This paper points out a number of long-standing objections to Mill’s theory of the good and shows how exactly Sidgwick’s more detailed approach can avoid these pitfalls. In particular, critics have always insisted that (i) Mill’s "proof" of utilitarianism represents a naturalistic fallacy, and that (ii) his qualitative hedonism is inconsistent. Sidgwick’s "ideal element" of the good allows him to avoid these charges, and sheds new light on the assumption that the 'hedonism' of classical utilitarianism is a purely (...) naturalistic concept. Instead, it has to be understood as a label for the modern, liberal notion of the individual good as opposed to the universal or utilitarian good. (shrink)
R.M. Hare’s two-level utilitarianism provides a useful framework for understanding the evolution of codes of professional ethics. From a Harean perspective, the codes reflect both the fact that members of various professions face special kinds of ethically charged situations in the normal course of their work, and the need for people in special roles to acquire various habits of thought and action. This highlights the role of virtue in professional ethics and provides guidance to professional societies when considering modifications (...) to their codes. From a Harean perspective, a professional society should ask both “Are there kinds of situations that members of this profession will normally encounter which members of other professions and/or the general public will not?” and “What habits of thought and action would it be good for individuals encountering such situations to have?”. (shrink)
_Liberal Utilitarianism and Applied Ethics_ explores the foundations of early utilitarianism and, at the same time, the theoretical bases of social ethics and policy in modern Western welfare states. Matti Hayry sees the main reason for utilitarianism's growing disrepute among moral philosophers is that its principles cannot legitimately be extended to situations where the basic needs of the individuals involved are in conflict. He is able to formulate a solution to this fundamental problem by arguing convincingly that (...) by combining a limited version of liberal utilitarianism and the methods of applied ethics, we are able to define our moral duties and rights. _Liberal Utilitarianism and Applied Ethics_ will appeal to students and teachers of philosophy who are interested in the doctrine of utilitarianism or in ethical decison-making. (shrink)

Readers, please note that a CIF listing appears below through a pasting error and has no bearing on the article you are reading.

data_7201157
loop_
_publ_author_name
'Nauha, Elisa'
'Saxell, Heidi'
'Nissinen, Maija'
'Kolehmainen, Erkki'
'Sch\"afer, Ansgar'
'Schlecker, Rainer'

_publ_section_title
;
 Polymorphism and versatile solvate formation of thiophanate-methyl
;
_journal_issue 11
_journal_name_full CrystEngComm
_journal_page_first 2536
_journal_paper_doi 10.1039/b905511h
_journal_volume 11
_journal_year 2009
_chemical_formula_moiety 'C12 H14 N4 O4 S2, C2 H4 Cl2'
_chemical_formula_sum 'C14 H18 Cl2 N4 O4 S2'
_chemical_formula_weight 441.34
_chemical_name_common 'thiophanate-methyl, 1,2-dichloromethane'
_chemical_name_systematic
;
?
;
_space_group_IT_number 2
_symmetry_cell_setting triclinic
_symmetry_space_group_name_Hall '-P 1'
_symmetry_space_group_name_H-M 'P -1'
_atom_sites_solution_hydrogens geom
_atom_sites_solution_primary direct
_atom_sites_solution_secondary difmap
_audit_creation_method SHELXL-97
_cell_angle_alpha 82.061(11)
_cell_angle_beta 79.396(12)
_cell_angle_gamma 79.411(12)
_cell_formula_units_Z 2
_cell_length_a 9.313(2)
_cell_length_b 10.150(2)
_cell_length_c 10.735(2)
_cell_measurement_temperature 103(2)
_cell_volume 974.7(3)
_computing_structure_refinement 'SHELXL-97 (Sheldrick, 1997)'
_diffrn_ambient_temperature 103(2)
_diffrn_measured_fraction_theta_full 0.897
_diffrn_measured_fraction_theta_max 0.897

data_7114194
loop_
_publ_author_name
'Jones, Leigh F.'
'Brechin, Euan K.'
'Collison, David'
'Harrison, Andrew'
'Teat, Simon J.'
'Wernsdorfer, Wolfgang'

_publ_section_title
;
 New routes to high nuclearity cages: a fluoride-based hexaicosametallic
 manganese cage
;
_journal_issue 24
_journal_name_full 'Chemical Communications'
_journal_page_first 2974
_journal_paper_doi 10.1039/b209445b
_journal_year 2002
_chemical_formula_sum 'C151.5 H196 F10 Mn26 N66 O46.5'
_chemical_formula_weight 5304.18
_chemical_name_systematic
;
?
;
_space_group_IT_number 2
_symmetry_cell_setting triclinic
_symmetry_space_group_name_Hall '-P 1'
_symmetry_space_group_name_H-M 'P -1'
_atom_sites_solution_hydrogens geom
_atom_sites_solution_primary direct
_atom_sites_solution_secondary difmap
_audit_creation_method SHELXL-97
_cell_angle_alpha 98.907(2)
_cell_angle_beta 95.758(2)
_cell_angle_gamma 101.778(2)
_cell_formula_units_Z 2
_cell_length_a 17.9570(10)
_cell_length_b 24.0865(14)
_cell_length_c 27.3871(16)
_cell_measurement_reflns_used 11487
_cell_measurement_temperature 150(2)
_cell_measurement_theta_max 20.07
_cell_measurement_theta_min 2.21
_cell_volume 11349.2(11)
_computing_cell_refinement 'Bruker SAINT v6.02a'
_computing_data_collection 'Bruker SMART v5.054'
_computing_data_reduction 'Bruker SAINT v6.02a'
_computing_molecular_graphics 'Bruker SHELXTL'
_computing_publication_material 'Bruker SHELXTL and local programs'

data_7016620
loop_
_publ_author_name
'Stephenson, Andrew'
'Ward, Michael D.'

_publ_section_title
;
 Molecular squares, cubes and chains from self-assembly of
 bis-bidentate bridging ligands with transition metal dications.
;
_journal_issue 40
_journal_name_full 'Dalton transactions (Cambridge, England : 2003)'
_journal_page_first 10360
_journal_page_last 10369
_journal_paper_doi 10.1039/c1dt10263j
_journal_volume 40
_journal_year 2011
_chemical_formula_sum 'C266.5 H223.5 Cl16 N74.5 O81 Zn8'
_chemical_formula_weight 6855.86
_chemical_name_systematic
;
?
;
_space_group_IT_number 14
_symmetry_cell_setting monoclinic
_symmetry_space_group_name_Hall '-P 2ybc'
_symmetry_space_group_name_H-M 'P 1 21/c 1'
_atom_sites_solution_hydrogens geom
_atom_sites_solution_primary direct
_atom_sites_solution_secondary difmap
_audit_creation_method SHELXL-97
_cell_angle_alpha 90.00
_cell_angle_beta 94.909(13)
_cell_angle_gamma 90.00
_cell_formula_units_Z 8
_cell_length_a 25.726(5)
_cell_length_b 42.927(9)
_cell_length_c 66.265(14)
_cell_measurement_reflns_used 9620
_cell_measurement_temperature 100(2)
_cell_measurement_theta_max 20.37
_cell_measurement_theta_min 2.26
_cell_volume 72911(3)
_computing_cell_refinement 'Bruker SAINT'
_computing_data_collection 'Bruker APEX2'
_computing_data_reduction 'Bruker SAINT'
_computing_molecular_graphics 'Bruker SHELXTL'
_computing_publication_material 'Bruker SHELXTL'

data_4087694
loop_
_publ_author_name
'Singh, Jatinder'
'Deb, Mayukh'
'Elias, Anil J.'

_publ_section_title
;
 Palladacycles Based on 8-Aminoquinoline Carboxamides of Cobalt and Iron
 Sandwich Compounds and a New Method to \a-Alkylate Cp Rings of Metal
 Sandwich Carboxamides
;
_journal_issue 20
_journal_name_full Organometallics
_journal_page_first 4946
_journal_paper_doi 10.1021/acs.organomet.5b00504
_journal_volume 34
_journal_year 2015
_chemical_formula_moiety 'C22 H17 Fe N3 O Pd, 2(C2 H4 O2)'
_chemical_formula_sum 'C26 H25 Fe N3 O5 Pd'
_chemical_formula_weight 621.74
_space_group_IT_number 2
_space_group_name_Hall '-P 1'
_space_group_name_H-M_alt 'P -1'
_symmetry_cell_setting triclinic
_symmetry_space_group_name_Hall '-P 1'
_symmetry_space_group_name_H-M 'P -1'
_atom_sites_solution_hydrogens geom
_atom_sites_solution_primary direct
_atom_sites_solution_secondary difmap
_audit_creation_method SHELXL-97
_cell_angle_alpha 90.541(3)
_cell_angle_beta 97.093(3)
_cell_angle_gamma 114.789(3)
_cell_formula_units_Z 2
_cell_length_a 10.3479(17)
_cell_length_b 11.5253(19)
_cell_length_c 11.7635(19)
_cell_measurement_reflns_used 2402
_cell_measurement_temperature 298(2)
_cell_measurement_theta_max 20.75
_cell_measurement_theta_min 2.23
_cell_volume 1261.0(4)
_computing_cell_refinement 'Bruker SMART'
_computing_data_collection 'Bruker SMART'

Climate change has obvious practical implications. It will kill millions of people, wipe out thousands of species, and so on. My question in this paper is much narrower. How might climate change impact on moral theory – and especially on the debate between utilitarians and their non-utilitarian rivals? I argue that climate change creates serious theoretical difficulties for non-utilitarian moral theories – especially those that based morality or justice on any contract or bargain for reciprocal advantage. Climate change thus tips (...) the dialectical balance in favour of utilitarianism. However, I also argue that, because it upsets assumptions that lie behind the most plausible forms of modern utilitarianism, climate change may also push utilitarianism in a more austere and demanding direction. (shrink)
The Elimination of Morality poses a fundamental challenge to the dominant conception of medical ethics. In this controversial and timely study, Anne Maclean addresses the question of what kind of contribution philosophers can make to the discussion of medico-moral issues and the work of health care professionals. She establishes the futility of bioethics by challenging the conception of reason in ethics which is integral to the utilitarian tradition. She argues that a philosophical training confers no special authority to make pronouncements (...) about moral issues, and proposes that pure utilitarianism eliminates the essential ingredients of moral thinking. Maclean also exposes the inadequacy of a utilitarian account of moral reasoning and moral life, dismissing the claim that reason demands the rejection of special obligations. She argues that the utilitarian drive to reduce rational moral judgment to a single form is ultimately destructive of moral judgment as such. This vital discussion of the nature of medical ethics and moral philosophy will be important reading for anyone interested in the fields of health care ethics and philosophy. (shrink)